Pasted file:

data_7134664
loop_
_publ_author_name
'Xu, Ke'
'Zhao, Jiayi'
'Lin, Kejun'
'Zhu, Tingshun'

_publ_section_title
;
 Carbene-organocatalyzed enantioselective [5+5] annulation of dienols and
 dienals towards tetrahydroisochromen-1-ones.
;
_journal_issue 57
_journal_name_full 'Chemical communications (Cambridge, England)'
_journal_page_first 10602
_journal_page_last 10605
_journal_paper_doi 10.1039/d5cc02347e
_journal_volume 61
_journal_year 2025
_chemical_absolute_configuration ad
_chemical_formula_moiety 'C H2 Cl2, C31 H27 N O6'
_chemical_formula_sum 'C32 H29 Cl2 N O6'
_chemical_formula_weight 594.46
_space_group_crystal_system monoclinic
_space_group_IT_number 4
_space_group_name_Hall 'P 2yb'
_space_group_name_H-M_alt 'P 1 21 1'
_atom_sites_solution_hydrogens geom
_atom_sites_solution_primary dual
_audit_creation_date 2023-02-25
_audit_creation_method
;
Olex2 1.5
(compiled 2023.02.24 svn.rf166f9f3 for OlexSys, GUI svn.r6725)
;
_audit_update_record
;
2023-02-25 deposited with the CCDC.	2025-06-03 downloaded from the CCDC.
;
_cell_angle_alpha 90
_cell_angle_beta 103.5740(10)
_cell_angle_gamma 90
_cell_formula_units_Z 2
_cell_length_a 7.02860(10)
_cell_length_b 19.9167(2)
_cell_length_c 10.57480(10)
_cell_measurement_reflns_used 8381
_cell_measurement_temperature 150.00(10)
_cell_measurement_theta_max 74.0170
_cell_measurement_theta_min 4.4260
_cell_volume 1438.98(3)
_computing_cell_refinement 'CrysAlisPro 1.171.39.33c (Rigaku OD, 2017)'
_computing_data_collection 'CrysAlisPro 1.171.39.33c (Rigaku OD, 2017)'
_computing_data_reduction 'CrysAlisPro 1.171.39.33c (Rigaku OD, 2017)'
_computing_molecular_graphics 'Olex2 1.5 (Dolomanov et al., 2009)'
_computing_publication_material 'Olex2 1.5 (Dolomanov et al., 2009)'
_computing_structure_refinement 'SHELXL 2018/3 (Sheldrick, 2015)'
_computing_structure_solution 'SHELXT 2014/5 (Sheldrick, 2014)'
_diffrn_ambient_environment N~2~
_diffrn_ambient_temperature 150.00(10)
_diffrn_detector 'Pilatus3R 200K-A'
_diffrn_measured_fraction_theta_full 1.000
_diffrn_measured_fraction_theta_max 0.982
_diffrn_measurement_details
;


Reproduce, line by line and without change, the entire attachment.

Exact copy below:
data_7134664
loop_
_publ_author_name
'Xu, Ke'
'Zhao, Jiayi'
'Lin, Kejun'
'Zhu, Tingshun'

_publ_section_title
;
 Carbene-organocatalyzed enantioselective [5+5] annulation of dienols and
 dienals towards tetrahydroisochromen-1-ones.
;
_journal_issue 57
_journal_name_full 'Chemical communications (Cambridge, England)'
_journal_page_first 10602
_journal_page_last 10605
_journal_paper_doi 10.1039/d5cc02347e
_journal_volume 61
_journal_year 2025
_chemical_absolute_configuration ad
_chemical_formula_moiety 'C H2 Cl2, C31 H27 N O6'
_chemical_formula_sum 'C32 H29 Cl2 N O6'
_chemical_formula_weight 594.46
_space_group_crystal_system monoclinic
_space_group_IT_number 4
_space_group_name_Hall 'P 2yb'
_space_group_name_H-M_alt 'P 1 21 1'
_atom_sites_solution_hydrogens geom
_atom_sites_solution_primary dual
_audit_creation_date 2023-02-25
_audit_creation_method
;
Olex2 1.5
(compiled 2023.02.24 svn.rf166f9f3 for OlexSys, GUI svn.r6725)
;
_audit_update_record
;
2023-02-25 deposited with the CCDC.	2025-06-03 downloaded from the CCDC.
;
_cell_angle_alpha 90
_cell_angle_beta 103.5740(10)
_cell_angle_gamma 90
_cell_formula_units_Z 2
_cell_length_a 7.02860(10)
_cell_length_b 19.9167(2)
_cell_length_c 10.57480(10)
_cell_measurement_reflns_used 8381
_cell_measurement_temperature 150.00(10)
_cell_measurement_theta_max 74.0170
_cell_measurement_theta_min 4.4260
_cell_volume 1438.98(3)
_computing_cell_refinement 'CrysAlisPro 1.171.39.33c (Rigaku OD, 2017)'
_computing_data_collection 'CrysAlisPro 1.171.39.33c (Rigaku OD, 2017)'
_computing_data_reduction 'CrysAlisPro 1.171.39.33c (Rigaku OD, 2017)'
_computing_molecular_graphics 'Olex2 1.5 (Dolomanov et al., 2009)'
_computing_publication_material 'Olex2 1.5 (Dolomanov et al., 2009)'
_computing_structure_refinement 'SHELXL 2018/3 (Sheldrick, 2015)'
_computing_structure_solution 'SHELXT 2014/5 (Sheldrick, 2014)'
_diffrn_ambient_environment N~2~
_diffrn_ambient_temperature 150.00(10)
_diffrn_detector 'Pilatus3R 200K-A'
_diffrn_measured_fraction_theta_full 1.000
_diffrn_measured_fraction_theta_max 0.982
_diffrn_measurement_details
;